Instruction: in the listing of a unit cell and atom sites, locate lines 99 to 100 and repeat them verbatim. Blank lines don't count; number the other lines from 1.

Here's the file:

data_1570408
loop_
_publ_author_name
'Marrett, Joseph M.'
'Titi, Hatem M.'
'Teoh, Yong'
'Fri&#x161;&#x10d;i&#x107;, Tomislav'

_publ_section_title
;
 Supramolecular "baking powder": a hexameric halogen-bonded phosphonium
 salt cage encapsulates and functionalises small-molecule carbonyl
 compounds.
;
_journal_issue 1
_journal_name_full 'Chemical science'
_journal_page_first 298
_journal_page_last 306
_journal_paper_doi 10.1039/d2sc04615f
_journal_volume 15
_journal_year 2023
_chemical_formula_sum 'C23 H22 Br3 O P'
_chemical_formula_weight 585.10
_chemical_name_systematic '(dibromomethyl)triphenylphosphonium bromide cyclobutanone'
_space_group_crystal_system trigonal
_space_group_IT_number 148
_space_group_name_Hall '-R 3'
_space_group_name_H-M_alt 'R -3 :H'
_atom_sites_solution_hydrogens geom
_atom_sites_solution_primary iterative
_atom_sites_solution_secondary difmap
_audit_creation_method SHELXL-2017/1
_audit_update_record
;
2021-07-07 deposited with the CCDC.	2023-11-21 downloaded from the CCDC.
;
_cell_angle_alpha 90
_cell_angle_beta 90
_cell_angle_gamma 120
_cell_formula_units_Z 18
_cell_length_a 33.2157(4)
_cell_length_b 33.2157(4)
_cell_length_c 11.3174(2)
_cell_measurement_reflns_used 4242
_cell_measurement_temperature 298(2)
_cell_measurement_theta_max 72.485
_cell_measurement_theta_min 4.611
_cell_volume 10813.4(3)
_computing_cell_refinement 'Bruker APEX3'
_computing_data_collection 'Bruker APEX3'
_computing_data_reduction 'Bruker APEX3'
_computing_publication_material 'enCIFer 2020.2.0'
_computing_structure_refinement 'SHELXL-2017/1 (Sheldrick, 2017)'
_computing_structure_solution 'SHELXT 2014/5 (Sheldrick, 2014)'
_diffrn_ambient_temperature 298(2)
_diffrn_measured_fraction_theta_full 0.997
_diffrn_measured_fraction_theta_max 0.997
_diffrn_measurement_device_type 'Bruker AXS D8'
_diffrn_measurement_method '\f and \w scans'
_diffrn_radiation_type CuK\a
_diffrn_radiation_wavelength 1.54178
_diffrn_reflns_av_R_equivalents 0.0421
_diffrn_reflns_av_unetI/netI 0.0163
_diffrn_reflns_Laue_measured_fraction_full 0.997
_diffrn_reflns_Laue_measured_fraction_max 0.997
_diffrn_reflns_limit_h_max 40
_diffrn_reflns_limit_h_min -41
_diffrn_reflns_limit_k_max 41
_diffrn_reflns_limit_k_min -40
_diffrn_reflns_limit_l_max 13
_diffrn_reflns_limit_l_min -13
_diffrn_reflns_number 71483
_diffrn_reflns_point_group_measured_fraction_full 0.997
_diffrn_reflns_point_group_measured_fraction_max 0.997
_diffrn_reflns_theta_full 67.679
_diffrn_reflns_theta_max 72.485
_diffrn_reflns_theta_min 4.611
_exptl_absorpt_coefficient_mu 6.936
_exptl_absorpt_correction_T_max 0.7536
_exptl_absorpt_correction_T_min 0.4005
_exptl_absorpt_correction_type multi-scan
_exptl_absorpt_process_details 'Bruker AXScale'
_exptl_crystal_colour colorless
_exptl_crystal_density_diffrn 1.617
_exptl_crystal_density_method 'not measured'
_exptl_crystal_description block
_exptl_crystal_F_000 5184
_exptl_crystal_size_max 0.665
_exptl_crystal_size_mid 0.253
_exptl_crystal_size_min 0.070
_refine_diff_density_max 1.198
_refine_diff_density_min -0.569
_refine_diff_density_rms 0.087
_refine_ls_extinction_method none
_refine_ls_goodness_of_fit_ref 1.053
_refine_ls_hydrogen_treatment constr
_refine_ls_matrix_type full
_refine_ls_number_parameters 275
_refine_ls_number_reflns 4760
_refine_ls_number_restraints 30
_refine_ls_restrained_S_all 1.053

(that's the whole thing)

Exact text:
_refine_ls_number_restraints 30
_refine_ls_restrained_S_all 1.053